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|Two of Afghanistan’s prominent media outlets struggle for their survival amidst claims of “immorality” [GETTY]|
On June 1, Afghanistan’s Council of Religious Scholars known as the Ulema Shura met with President Karzai and unequivocally demanded the shutting down of two of the country’s most prominent media outlets.
Their crime? “Publishing material that is against religion, against national unity, and against the high interest of the nation,” declared the Council. Karzai’s office not only announced that the president listened to these demands carefully and praised the role of the Ulema, but also sent out their declaration to the media through its own channels.
Over the past two weeks, the two outlets – Tolo TV and Hasht-e-Subh Daily – have been locked in a battle for survival. While this is not the first time the closure of these outlets – and many others – has been demanded, the clear-cut nature of the demand by a social organisation extending its mandate speaks to the vulnerabilities of the press in Afghanistan.
The Committee to Protect Journalists, in a statement, voiced its concern on the issue: “Afghanistan media are important voices for their country. We call on President Hamid Karzai to ensure the expectations of the country’s religious leadership do not stifle free speech,” said Bob Dietz, CPJ’s Asia program coordinator.
“The fear is that a culture is being created where anyone who wants to shut down a paper or a channel easily can,” says Sediqullah Tawhidi, manager of “Nai Supporting Open Media in Afghanistan”, a media watchdog. “Closing down media outlets or judging a punishment for them is the authority of courts, and not social organisations such as the Ulema Shura.”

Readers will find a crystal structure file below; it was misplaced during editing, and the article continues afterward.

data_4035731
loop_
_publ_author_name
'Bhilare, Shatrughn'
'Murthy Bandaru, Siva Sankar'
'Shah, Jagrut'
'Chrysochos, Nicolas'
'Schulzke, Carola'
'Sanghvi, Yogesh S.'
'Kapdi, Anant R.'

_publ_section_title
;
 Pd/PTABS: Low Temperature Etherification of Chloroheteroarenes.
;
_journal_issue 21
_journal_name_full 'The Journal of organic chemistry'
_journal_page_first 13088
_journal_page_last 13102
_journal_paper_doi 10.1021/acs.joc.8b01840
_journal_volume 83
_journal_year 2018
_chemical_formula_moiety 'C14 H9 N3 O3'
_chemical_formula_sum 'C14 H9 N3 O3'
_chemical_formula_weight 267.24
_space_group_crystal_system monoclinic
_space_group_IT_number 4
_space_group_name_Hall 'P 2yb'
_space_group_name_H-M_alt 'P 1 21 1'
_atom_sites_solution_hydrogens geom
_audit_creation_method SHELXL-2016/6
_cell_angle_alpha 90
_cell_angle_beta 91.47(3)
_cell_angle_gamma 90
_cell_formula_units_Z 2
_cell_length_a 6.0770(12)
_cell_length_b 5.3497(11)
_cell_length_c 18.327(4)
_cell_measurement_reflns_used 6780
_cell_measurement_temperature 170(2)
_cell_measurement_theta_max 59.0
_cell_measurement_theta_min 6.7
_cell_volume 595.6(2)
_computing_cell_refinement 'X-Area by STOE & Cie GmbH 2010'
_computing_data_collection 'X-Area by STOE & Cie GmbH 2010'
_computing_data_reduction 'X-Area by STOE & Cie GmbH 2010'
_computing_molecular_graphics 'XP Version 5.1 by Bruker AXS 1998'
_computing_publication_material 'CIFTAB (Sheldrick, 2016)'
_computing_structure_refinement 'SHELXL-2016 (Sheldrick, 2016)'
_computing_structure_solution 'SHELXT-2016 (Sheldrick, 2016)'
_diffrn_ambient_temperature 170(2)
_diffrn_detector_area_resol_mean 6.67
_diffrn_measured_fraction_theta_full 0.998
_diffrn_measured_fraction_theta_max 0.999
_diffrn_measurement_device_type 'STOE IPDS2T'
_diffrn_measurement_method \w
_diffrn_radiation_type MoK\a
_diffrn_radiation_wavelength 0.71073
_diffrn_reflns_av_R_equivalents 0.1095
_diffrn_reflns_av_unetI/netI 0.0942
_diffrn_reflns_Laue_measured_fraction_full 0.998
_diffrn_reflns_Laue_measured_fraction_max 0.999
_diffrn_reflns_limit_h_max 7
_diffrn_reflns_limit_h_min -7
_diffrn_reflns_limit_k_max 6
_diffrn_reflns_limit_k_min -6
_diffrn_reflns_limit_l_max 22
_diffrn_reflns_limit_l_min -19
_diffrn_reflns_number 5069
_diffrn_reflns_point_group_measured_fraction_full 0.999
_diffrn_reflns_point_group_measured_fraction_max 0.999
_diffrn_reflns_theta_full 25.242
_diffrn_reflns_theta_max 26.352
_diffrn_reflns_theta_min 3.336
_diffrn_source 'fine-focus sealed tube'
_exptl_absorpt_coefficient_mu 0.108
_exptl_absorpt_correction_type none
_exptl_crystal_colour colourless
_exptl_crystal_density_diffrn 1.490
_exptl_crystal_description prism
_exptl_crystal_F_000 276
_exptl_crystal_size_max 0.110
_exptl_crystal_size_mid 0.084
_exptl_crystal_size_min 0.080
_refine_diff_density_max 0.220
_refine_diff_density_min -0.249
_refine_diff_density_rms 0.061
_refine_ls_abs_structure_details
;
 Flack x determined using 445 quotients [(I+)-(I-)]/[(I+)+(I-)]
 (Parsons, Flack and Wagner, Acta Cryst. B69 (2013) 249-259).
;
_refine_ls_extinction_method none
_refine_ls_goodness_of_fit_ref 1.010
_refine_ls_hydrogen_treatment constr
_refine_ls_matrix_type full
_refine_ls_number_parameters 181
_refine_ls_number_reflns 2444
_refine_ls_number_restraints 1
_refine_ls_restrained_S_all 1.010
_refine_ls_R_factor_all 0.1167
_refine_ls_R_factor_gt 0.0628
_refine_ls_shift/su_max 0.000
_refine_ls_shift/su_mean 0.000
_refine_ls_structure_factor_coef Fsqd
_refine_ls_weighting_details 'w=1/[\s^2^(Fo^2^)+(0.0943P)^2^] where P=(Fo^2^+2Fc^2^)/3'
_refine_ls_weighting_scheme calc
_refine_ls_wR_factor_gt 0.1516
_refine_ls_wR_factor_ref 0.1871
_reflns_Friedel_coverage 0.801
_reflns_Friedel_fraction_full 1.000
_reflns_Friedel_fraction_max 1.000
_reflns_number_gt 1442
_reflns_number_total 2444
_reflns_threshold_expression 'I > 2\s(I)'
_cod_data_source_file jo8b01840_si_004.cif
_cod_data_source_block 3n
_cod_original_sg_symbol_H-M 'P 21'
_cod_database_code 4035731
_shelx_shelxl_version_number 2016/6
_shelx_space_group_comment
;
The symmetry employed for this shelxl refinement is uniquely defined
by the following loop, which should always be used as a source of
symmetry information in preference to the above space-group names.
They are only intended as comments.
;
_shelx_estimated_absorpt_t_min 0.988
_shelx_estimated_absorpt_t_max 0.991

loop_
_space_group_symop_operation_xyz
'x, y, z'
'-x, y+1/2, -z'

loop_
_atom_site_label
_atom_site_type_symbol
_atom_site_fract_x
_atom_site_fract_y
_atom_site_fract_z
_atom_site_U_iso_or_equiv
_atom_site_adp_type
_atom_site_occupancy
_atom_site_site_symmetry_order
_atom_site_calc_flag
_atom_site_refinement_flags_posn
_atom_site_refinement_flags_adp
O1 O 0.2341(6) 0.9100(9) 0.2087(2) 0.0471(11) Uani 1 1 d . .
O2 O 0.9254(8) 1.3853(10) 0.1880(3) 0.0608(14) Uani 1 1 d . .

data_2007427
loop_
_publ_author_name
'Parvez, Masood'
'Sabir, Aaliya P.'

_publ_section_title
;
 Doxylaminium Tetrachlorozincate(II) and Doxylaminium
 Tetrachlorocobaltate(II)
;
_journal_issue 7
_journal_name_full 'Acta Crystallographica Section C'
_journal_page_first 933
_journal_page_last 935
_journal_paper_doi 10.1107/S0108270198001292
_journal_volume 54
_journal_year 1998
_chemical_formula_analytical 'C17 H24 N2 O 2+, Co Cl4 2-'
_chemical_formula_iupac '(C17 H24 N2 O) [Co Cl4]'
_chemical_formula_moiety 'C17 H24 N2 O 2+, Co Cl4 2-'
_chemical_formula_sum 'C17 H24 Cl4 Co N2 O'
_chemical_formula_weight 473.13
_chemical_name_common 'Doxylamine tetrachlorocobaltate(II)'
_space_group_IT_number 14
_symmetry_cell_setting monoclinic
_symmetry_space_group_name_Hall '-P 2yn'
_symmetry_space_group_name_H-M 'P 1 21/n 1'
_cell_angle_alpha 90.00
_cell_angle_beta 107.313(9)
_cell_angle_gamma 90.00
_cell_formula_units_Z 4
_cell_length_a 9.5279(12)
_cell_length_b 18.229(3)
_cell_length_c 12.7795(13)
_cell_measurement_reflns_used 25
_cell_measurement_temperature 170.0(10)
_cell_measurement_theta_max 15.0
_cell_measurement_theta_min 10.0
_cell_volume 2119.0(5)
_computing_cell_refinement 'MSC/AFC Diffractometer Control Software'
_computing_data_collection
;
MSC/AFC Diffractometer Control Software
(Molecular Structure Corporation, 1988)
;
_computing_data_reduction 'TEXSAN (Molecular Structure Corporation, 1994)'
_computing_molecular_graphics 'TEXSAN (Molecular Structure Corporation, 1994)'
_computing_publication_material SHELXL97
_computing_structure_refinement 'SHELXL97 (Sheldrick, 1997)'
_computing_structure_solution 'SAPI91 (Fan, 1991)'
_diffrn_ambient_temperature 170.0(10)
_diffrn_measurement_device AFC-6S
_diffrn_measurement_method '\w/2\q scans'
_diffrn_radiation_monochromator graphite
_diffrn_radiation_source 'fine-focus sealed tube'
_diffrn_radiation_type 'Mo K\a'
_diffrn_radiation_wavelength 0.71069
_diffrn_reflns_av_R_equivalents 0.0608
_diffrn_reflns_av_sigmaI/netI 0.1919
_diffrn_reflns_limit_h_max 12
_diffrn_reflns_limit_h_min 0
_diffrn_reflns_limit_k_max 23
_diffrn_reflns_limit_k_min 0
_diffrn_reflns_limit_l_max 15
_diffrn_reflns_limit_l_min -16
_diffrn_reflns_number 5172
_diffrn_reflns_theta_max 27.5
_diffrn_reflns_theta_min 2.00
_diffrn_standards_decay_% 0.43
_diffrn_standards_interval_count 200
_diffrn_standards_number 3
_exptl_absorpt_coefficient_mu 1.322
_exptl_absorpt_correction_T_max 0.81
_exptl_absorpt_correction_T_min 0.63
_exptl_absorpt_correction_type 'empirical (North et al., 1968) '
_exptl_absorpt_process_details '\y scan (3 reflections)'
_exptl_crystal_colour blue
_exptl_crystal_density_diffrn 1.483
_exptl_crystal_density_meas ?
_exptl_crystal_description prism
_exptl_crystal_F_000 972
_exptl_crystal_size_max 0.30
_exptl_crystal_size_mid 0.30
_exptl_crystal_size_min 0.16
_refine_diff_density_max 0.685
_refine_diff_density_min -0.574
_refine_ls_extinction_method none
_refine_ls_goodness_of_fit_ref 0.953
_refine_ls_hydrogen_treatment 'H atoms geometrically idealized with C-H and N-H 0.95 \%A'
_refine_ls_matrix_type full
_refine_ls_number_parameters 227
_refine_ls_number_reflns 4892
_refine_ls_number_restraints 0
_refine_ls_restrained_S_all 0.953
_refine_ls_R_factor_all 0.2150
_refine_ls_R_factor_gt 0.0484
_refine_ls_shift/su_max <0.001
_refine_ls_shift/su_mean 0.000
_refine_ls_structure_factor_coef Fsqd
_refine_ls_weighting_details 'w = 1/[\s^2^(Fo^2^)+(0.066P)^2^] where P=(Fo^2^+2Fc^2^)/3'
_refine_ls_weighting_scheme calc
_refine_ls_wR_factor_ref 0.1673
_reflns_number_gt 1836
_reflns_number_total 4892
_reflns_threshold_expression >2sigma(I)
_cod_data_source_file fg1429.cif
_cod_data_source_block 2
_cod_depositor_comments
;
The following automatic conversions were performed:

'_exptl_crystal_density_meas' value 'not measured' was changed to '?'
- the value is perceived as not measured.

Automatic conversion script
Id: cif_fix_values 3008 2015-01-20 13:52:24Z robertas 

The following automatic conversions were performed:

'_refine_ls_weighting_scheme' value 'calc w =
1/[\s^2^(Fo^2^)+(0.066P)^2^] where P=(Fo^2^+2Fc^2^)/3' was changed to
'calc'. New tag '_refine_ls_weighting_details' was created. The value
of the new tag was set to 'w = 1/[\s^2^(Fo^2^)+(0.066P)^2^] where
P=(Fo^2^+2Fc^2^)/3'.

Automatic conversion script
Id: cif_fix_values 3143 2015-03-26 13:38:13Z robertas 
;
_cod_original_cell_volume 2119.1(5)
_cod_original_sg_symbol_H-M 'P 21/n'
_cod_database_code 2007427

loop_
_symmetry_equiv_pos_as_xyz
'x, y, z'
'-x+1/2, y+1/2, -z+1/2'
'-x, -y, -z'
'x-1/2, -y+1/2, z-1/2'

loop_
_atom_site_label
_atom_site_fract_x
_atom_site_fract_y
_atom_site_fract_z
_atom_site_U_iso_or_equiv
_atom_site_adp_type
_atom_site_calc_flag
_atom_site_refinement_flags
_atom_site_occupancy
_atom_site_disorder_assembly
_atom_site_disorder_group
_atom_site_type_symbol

For years, journalists in the country have paid a heavy price for reporting stories. Scores have been threatened, beaten up, even killed. Emerging from six years of Taliban rule, where a solitary government radio – The Voice of Sharia – was the only media outlet, an infant culture of free press has been built on hard work and blood. Yet, it takes only a declaration to derail the struggle.
“There are circles of power that do not have the courage to struggle over issues in a public debate,” says Sanjar Sohail, the publisher of Hasht-e-Subh. ”Every time they or their beliefs are questioned, they attempt to silence voices rather than debate.”
The Ulema Shura, despite having no legal binding on the government because of its status as a social organisation, has always been influential. The conservative nature of Afghan society and President Karzai’s political dependence on the council have given them an easy route into the palace and a large say in the matters of the country. More recently, as the talks with the Taliban have come to the top of the government’s agenda, the Ulema has found itself more influential than ever.